How to Enjoy
For some of our favorite recipes, click Recipes.
Tips for preparing celery:
To clean celery, cut off the base and leaves, then wash the leaves and stalks under running water. Cut the stalks into pieces of desired length. If the outside of the celery stalk has fibrous strings, remove them by making a thin cut into one end of the stalk and peeling away the fibers. Be sure to use the leaves—they contain the most vitamin C, calcium and potassium—but use them within a day or two as they do not store very well.
Celery should not be kept at room temperature for too long since, because of its high water content, it has a tendency to wilt quickly. If you have celery that has wilted, sprinkle it with a little water and place it in the refrigerator for several hours where it will regain its crispness.
A few quick serving ideas:
Add chopped celery to your favorite tuna fish or chicken salad recipe.
Enjoy the delicious tradition of eating peanut butter on celery stalks.
Use celery leaves in salads.
Braise chopped celery, radicchio and onions and serve topped with walnuts and your favorite soft cheese.
Next time you are making fresh squeezed carrot juice give it a unique taste dimension by adding some celery to it.
Add celery leaves and sliced celery stalks to soups, stews, casseroles, and healthy stir fries.
Celery and Pesticide Residues
Virtually all municipal drinking water in the United States contains pesticide residues, and with the exception of organic foods, so do the majority of foods in the U.S. food supply. Even though pesticides are present in food at very small trace levels, their negative impact on health is well documented. The liver’s ability to process other toxins, the cells’ ability to produce energy, and the nerves’ ability to send messages can all be compromised by pesticide exposure. According to the Environmental Working Group’s 2006 report “Shopper’s Guide to Pesticides in Produce,” celery is among the 12 foods on which pesticide residues have been most frequently found. Therefore, individuals wanting to avoid pesticide-associated health risks may want to avoid consumption of celery unless it is grown organically.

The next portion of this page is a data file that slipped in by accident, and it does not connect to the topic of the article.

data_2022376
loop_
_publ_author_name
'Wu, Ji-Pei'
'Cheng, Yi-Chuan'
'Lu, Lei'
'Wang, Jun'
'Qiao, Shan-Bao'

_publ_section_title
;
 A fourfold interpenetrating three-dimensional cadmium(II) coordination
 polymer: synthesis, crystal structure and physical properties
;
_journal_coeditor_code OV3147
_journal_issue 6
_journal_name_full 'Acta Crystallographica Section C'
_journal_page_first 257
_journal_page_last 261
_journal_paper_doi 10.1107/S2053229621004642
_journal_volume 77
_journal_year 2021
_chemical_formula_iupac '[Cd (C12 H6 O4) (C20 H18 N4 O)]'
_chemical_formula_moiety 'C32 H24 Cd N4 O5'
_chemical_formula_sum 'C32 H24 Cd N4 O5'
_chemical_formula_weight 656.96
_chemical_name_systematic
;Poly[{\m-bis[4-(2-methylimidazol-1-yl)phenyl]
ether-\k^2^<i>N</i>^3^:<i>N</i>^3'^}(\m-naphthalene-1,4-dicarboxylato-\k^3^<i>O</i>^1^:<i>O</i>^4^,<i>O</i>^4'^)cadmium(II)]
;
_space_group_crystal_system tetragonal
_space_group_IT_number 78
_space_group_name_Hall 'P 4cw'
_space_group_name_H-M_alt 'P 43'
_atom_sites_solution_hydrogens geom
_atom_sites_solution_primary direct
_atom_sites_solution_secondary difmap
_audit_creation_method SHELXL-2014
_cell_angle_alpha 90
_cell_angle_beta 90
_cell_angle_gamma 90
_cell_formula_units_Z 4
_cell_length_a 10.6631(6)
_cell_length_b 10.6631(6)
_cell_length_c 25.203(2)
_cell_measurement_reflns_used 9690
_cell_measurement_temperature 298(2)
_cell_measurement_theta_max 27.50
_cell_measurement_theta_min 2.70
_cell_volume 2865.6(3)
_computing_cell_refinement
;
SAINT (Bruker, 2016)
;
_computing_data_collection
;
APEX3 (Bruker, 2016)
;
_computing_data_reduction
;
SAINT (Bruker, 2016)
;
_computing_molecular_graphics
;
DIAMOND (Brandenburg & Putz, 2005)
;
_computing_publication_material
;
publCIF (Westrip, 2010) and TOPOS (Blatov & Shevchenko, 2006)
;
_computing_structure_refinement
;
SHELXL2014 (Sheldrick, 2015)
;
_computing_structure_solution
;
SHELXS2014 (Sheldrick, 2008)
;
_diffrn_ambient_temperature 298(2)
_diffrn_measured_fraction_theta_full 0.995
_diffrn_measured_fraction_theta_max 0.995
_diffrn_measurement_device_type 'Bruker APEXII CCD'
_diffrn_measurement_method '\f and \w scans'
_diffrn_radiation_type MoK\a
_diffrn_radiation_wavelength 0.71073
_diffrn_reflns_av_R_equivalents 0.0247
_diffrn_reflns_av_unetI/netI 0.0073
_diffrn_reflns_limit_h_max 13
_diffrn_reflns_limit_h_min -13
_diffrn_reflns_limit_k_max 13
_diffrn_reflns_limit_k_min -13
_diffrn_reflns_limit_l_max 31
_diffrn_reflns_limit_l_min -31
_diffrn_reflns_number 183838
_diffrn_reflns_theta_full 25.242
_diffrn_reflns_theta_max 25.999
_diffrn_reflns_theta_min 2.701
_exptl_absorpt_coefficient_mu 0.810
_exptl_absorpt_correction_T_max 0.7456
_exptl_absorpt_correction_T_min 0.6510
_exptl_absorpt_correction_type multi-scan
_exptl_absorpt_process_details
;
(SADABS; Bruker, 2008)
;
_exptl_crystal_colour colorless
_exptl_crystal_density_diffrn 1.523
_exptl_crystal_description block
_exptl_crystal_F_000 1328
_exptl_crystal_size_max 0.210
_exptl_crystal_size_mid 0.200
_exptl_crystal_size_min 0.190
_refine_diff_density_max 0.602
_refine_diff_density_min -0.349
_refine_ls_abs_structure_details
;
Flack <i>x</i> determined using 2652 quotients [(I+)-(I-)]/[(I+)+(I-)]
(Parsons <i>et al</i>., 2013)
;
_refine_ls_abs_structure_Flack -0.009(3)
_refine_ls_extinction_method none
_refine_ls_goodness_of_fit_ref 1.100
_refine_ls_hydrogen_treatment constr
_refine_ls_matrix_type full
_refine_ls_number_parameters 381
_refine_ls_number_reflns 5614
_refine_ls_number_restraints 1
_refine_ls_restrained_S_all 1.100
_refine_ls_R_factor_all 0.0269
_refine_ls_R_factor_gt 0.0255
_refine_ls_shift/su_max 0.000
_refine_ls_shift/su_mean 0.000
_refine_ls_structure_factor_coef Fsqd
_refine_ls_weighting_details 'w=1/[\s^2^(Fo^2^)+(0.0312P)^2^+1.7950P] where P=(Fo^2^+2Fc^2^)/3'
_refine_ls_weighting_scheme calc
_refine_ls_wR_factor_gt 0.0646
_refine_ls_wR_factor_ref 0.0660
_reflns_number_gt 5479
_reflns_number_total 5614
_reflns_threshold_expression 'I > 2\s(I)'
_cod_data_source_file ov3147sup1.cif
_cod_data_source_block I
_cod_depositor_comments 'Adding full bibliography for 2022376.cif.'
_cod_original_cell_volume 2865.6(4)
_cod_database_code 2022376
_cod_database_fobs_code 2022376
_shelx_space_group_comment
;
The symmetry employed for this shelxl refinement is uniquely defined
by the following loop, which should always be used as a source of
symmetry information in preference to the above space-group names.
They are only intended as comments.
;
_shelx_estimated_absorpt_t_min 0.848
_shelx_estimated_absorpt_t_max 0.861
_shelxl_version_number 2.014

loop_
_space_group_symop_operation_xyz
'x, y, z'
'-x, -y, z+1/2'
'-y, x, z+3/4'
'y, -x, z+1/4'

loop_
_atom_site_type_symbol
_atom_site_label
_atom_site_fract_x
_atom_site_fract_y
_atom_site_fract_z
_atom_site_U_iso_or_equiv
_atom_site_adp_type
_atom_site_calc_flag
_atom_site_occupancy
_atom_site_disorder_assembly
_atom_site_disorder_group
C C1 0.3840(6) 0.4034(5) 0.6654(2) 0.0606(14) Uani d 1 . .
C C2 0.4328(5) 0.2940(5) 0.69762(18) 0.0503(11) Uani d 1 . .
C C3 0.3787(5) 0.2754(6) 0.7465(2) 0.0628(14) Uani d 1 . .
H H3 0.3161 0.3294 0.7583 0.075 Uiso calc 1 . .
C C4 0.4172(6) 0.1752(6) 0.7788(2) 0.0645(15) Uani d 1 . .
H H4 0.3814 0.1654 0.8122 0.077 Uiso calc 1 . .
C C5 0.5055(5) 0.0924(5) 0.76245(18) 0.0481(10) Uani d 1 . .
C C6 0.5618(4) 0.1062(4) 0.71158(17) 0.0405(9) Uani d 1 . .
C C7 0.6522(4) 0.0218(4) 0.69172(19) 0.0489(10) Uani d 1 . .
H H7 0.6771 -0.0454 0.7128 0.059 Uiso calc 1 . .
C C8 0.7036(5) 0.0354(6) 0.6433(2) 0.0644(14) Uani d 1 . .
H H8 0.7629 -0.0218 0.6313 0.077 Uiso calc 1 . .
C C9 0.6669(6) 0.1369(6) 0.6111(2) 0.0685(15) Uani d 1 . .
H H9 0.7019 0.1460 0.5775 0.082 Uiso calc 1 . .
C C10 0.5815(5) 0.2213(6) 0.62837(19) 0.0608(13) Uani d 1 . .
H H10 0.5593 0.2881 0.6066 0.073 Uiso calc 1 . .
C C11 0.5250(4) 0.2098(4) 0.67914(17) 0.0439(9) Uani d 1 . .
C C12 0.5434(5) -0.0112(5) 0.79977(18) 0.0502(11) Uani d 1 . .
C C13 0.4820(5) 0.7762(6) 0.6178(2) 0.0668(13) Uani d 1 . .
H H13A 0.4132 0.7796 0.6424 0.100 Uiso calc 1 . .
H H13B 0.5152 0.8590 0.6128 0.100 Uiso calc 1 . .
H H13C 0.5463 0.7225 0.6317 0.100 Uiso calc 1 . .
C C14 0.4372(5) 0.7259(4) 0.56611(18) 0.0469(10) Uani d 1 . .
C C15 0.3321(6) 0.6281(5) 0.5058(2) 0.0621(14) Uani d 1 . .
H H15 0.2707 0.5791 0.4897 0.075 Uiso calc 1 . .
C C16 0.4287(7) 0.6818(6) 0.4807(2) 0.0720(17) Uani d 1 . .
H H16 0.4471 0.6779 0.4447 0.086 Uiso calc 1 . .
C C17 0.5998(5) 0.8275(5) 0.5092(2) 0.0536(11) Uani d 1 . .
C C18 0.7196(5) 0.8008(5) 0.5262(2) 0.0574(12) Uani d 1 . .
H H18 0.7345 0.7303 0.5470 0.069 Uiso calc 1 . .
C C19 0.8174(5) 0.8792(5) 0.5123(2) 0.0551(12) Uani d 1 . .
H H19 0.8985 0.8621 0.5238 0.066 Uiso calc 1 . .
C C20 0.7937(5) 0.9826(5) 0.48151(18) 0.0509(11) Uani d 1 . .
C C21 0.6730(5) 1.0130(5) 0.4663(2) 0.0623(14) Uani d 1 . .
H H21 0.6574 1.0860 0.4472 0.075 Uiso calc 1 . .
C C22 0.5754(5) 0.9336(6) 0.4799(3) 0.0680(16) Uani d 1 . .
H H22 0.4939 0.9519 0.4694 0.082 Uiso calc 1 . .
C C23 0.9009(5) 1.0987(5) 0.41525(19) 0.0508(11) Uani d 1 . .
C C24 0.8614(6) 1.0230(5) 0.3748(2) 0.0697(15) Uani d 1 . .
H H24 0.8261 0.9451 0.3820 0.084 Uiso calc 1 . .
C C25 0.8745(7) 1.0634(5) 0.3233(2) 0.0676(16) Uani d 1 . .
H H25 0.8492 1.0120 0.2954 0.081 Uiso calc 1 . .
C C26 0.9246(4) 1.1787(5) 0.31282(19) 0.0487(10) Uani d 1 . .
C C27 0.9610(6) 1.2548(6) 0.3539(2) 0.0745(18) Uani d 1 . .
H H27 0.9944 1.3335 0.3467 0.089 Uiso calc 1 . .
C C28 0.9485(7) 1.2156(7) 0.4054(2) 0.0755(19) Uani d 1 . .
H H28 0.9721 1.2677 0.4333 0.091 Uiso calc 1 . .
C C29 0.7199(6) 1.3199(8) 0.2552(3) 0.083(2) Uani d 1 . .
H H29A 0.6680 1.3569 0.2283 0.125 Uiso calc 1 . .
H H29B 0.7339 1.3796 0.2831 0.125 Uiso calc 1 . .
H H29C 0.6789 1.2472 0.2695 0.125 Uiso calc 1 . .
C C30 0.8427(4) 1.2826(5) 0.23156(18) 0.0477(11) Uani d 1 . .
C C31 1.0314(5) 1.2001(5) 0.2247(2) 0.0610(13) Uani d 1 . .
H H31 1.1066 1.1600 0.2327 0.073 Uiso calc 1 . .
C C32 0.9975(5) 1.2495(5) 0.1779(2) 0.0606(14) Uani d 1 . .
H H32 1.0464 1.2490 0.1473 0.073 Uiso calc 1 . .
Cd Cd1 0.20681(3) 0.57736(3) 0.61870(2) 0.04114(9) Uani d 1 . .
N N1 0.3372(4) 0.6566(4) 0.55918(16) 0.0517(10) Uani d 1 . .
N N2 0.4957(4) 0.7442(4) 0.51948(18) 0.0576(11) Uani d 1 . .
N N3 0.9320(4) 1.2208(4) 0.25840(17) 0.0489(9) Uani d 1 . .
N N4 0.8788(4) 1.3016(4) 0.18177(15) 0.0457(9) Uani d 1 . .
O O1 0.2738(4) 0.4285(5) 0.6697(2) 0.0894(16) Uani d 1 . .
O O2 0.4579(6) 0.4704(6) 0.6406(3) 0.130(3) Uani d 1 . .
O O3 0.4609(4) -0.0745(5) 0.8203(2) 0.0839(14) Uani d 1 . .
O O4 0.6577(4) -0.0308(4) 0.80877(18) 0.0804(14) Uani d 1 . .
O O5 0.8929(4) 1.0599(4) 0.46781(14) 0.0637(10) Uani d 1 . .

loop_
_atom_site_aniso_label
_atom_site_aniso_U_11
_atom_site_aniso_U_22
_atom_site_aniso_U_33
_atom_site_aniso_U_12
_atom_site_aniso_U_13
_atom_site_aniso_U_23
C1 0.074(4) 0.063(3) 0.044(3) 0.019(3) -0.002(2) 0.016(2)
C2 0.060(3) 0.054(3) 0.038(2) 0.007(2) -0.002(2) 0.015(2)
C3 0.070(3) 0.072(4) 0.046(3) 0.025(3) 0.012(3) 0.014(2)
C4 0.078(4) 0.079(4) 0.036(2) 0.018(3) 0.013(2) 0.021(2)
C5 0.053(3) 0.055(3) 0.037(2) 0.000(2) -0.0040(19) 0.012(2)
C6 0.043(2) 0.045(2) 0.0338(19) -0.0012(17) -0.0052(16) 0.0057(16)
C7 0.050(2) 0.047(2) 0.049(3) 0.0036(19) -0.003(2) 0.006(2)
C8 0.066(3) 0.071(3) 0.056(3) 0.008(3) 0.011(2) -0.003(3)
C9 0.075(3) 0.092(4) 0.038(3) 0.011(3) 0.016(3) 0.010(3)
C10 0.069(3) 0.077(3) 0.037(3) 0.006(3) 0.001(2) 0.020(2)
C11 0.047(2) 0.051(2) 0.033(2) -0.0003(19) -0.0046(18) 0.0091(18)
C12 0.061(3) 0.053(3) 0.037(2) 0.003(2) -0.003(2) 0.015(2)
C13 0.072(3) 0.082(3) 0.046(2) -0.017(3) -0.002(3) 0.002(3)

Celery is an excellent source of vitamin C. It is a very good source of dietary fiber, potassium, folate, molybdenum, manganese and vitamin B6. Celery is also a good source of calcium, vitamin B1, vitamin B2, magnesium, vitamin A, phosphorous and iron.
Celery also contains approximately 35 milligrams of sodium per stalk, so salt-sensitive individuals can enjoy celery, but should keep track of this amount when monitoring daily sodium intake.
For an in-depth nutritional profile click here: Celery.
In-Depth Nutritional Profile
In addition to the nutrients highlighted in our ratings chart, an in-depth nutritional profile for Celery is also available. This profile includes information on a full array of nutrients, including carbohydrates, sugar, soluble and insoluble fiber, sodium, vitamins, minerals, fatty acids, amino acids and more.
Ensminger AH, Esminger M. K. J. e. al. Food for Health: A Nutrition Encyclopedia. Clovis, California: Pegus Press; 1986. PMID:15210.
Finkelstein E, Afek U, Gross E, et al. An outbreak of phytophotodermatitis due to celery. Int J Dermatol 1994 Feb;33(2):116-8 1994.
Khaw KT, Bingham S, Welch A, et al. Relation between plasma ascorbic acid and mortality in men and women in EPIC-Norfolk prospective study: a prospective population study. European Prospective Investigation into Cancer and Nutrition. Lancet. 2001 Mar 3;357(9257):657-63 2001.
Kurl S, Tuomainen TP, Laukkanen JA et al. Plasma vitamin C modifies the association between hypertension and risk of stroke. Stroke 2002 Jun;33(6):1568-73 2002.
Tsi D, Tan BK. The mechanism underlying the hypocholesterolaemic activity of aqueous celery extract, its butanol and aqueous fractions in genetically hypercholesterolaemic RICO rats. Life Sci 2000 Jan 14;66(8):755-67 2000.
Wood, Rebecca. The Whole Foods Encyclopedia. New York, NY: Prentice-Hall Press; 1988. PMID:15220